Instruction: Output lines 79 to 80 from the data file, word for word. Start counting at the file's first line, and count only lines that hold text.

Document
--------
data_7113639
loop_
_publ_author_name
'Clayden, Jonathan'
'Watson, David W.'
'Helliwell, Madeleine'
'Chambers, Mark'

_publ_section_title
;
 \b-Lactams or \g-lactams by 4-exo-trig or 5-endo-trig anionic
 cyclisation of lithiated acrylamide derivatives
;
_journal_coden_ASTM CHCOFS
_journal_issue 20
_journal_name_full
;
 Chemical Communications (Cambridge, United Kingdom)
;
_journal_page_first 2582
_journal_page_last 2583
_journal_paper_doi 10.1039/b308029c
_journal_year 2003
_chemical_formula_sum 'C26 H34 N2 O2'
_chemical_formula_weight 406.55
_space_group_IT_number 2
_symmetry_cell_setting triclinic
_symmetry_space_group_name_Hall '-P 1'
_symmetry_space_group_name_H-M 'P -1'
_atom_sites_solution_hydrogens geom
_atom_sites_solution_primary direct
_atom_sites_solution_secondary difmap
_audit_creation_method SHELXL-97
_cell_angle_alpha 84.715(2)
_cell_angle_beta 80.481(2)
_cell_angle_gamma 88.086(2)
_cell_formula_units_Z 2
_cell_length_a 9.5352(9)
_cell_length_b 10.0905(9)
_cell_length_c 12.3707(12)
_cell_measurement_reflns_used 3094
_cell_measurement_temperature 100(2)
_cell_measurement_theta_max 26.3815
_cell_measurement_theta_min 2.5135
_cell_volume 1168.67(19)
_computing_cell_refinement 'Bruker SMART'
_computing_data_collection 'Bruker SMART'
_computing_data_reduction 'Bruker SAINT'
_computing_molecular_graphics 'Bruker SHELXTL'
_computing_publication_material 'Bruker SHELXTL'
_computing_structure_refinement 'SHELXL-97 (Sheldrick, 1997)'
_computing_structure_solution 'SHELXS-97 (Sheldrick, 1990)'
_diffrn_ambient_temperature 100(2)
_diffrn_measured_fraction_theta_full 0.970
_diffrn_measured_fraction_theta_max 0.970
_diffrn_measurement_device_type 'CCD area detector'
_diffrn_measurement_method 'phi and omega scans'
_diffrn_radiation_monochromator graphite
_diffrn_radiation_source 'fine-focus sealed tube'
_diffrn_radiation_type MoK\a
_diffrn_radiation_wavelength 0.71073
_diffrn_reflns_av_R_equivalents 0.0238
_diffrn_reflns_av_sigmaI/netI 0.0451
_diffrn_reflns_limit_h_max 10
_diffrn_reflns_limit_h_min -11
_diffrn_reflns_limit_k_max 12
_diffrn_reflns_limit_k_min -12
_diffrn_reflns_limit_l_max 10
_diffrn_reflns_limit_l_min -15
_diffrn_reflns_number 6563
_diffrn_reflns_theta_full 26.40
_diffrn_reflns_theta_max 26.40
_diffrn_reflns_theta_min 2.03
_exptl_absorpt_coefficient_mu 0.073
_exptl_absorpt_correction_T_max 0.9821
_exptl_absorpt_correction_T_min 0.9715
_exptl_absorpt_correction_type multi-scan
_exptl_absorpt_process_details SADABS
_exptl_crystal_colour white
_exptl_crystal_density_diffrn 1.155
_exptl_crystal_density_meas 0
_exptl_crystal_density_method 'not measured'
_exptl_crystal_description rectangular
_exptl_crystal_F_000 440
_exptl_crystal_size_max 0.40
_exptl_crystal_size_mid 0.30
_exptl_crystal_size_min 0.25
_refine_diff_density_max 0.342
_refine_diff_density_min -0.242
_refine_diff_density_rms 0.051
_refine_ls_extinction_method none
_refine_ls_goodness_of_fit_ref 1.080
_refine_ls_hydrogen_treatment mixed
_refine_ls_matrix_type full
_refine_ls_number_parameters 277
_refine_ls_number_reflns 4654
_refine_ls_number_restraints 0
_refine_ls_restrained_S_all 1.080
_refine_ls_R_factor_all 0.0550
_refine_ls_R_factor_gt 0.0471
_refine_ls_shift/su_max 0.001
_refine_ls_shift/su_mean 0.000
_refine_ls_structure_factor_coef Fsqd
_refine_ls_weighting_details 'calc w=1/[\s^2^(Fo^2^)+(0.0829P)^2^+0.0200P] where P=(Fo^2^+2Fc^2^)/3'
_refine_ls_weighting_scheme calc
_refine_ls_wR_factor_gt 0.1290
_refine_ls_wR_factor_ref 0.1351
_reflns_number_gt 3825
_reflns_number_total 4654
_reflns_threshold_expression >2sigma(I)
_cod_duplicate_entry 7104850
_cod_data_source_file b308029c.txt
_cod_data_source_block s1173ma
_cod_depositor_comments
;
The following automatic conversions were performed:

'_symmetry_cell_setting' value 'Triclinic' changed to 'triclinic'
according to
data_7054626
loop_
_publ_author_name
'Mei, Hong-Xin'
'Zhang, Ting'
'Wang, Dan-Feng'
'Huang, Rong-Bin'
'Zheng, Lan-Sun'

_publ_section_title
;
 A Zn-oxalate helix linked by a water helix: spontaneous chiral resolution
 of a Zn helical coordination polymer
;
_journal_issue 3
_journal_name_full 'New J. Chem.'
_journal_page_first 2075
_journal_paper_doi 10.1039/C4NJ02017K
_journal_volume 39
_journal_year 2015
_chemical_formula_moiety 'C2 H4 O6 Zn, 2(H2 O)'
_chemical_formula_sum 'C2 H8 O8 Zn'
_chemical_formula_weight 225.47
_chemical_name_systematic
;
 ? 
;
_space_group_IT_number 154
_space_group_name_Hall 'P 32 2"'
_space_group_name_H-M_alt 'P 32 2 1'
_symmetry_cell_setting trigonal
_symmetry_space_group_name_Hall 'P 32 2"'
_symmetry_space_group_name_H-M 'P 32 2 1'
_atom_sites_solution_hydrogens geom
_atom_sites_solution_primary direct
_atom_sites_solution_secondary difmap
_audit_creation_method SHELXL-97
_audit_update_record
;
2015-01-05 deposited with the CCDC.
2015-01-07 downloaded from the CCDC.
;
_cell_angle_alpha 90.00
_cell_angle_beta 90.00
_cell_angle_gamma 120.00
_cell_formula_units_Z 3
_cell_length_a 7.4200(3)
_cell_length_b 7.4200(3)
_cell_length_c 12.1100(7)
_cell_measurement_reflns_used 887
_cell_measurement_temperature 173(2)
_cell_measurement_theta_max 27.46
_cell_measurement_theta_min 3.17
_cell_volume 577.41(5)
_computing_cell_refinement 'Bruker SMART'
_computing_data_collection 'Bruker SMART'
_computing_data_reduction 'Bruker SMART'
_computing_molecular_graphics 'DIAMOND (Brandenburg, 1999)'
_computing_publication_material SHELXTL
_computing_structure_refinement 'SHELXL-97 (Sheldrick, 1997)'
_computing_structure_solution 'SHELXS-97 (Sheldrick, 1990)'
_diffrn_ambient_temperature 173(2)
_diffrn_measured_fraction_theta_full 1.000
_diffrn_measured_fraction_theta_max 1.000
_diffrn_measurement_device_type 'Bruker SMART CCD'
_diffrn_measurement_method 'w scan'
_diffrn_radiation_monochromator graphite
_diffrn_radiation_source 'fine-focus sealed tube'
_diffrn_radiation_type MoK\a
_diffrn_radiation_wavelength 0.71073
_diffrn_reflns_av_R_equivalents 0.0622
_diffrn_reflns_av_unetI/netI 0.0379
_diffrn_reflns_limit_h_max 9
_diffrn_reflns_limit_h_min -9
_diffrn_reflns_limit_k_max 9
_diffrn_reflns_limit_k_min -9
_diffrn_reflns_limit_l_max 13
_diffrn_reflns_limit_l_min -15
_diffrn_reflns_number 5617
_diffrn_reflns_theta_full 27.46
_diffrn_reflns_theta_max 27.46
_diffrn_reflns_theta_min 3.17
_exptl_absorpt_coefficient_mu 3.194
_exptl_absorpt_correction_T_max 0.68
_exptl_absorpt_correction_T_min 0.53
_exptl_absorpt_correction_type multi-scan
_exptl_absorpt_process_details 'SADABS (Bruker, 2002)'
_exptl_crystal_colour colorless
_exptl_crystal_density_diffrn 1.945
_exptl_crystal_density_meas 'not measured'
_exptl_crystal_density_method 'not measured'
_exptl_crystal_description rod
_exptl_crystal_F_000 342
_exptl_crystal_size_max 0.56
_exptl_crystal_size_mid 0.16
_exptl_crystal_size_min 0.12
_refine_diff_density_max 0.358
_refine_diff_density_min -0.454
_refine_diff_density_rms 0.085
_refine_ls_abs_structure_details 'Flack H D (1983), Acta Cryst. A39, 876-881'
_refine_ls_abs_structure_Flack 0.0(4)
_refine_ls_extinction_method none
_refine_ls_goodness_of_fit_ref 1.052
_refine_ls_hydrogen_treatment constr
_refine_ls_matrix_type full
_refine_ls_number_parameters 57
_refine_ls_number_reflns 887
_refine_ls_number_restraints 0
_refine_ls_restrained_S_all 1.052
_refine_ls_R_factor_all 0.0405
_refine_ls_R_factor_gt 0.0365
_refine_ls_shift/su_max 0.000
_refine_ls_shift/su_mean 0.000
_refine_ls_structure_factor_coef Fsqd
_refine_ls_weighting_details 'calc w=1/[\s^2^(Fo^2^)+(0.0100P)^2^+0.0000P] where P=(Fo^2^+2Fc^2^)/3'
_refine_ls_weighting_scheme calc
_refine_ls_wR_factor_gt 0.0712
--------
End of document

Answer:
_exptl_crystal_density_diffrn 1.155
_exptl_crystal_density_meas 0